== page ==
Sodium Excretion and Intake
In both groups, the sodium excretion increased gradually after SAH (Figure 2). In group 1, its value reached 800 mEq/d on day 6, increased continuously, and finally exceeded 1200 mEq/d. In group 2, the sodium excretion slowly increased and stayed at ≈600 mEq/d after day 5. The difference was significant in terms of the time course (P<0.05) and the values during the period after day 6 until day 14 (P<0.05).
Concomitantly with the increase in sodium excretion, sodium intake increased after SAH (Figure 2). In group 1, its value increased rapidly, reached 900 mEq/d on day 7, and exceeded 1100 mEq/d. In group 2, sodium intake increased up to 600 mEq/d on day 6 and stayed between 600 and 750 mEq/d. The difference was significant in terms of the time course (P<0.05) and the values on day 9 and from day 11 until day 14 (P<0.05).
Urine and Infusion Volumes
Urine volume increased progressively, reached 6 L/d on day 3, and exceeded 8 L/d in group 1 (Figure 3). In group 2, its value increased up to 5 L/d on day 4 and stayed at ≈6 L/d. A urine volume of >10 L/d was observed in 6 patients (43%) of group 1. In contrast, there was no patients in group 2 who showed a urine volume of >10 L/d. This difference in prevalence of polyuria was significant (P<0.05).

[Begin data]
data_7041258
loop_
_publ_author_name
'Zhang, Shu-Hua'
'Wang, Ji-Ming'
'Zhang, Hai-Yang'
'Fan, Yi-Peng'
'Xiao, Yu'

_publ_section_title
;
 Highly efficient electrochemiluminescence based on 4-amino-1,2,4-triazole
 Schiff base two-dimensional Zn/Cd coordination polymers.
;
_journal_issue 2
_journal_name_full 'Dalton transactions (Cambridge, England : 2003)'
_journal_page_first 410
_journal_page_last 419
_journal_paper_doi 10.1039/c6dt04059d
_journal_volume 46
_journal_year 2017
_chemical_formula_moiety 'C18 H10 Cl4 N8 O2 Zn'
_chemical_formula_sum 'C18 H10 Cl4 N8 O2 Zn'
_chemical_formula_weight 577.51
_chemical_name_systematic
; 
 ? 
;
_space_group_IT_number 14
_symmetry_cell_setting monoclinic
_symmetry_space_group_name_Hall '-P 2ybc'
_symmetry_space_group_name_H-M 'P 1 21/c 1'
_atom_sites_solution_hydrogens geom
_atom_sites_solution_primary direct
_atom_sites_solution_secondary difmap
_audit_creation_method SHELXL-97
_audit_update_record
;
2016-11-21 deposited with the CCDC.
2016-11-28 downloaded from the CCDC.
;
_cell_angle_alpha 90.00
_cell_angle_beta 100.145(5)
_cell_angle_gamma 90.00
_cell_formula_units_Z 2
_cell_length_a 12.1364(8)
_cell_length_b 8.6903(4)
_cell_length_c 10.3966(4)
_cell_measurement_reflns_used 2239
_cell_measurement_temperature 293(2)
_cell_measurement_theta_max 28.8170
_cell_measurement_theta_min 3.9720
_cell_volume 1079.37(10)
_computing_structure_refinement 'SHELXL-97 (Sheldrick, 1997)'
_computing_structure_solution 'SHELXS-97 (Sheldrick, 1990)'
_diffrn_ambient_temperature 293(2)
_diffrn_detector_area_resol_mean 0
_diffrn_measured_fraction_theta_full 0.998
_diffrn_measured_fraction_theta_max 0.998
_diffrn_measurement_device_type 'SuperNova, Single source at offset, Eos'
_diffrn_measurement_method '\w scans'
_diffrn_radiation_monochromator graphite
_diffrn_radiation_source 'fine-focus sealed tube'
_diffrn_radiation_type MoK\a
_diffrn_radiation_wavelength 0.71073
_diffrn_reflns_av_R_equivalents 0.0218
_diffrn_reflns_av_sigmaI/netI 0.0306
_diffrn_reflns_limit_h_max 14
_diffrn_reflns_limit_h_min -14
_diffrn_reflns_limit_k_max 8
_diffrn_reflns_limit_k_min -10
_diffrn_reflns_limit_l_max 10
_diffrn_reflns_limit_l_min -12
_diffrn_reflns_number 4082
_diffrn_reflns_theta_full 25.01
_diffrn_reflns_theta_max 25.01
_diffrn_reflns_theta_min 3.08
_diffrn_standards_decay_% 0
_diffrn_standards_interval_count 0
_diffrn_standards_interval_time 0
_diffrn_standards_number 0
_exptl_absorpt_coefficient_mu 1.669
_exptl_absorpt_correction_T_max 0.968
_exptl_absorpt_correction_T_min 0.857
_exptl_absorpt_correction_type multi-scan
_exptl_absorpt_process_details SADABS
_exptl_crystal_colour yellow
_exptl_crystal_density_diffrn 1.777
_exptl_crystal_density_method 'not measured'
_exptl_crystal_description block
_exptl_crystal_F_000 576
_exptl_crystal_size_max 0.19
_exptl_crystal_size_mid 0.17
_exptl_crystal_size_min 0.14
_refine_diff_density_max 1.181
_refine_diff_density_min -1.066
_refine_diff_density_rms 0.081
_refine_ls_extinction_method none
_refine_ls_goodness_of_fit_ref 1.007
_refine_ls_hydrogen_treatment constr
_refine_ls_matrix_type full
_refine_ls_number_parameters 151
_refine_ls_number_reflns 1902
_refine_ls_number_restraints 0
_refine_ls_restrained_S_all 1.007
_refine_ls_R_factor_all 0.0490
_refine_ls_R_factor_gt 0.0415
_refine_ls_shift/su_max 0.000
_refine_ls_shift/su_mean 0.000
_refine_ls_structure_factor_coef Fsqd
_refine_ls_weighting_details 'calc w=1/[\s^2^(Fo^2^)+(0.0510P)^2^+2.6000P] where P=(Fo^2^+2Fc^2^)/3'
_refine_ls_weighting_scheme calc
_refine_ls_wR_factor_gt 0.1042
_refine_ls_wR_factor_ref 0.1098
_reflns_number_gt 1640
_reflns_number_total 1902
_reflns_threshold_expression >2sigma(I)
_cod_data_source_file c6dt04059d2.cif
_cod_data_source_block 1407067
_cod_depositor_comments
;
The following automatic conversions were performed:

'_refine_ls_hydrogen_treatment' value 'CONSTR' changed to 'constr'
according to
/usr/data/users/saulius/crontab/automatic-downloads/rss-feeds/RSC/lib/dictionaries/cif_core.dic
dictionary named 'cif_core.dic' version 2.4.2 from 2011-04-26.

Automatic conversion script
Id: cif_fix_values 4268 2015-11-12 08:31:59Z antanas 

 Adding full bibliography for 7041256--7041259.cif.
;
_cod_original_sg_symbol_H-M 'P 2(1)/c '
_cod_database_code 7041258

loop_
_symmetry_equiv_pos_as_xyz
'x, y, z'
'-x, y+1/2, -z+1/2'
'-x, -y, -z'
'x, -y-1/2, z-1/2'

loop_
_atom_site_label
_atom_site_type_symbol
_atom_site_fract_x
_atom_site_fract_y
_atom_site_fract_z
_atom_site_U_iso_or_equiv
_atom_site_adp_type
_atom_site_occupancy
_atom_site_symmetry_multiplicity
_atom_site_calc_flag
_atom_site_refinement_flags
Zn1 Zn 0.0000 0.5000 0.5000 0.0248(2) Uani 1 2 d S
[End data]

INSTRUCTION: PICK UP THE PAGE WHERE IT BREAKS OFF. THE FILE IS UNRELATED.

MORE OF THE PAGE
Infusion volume increased progressively in group 1 (Figure 3). Infusion volume exceeded 5 L/d on day 3 and 6 L/d on day 11. In group 2, its value increased up to 4 L/d on day 3 and stayed at 4 to 5 L/d until day 13. The difference was significant in terms of the time course and the values during the period after day 10 until day 14 (P<0.05).
CVP and Systolic Arterial Blood Pressure
We failed to maintain CVP values within the range of 8 to 12 cm H2O, which was the goal of the hypervolemic therapy, in 12 patients (86%) of group 1 and 3 (21%) of group 2 for >2 consecutive days. This difference in prevalence of failure to induce hypervolemia was significant (P<0.05). The CVP values were within 8.5 to 9.5 cm H2O in group 1 and 9 to 11 cm H2O in group 2 (Figure 4). The difference was significant in terms of the time course and the values on days 3, 9, and 10 (P<0.05).
There was no significant difference in the systolic arterial blood pressure between the 2 groups.
Changes in Other Systemic Variables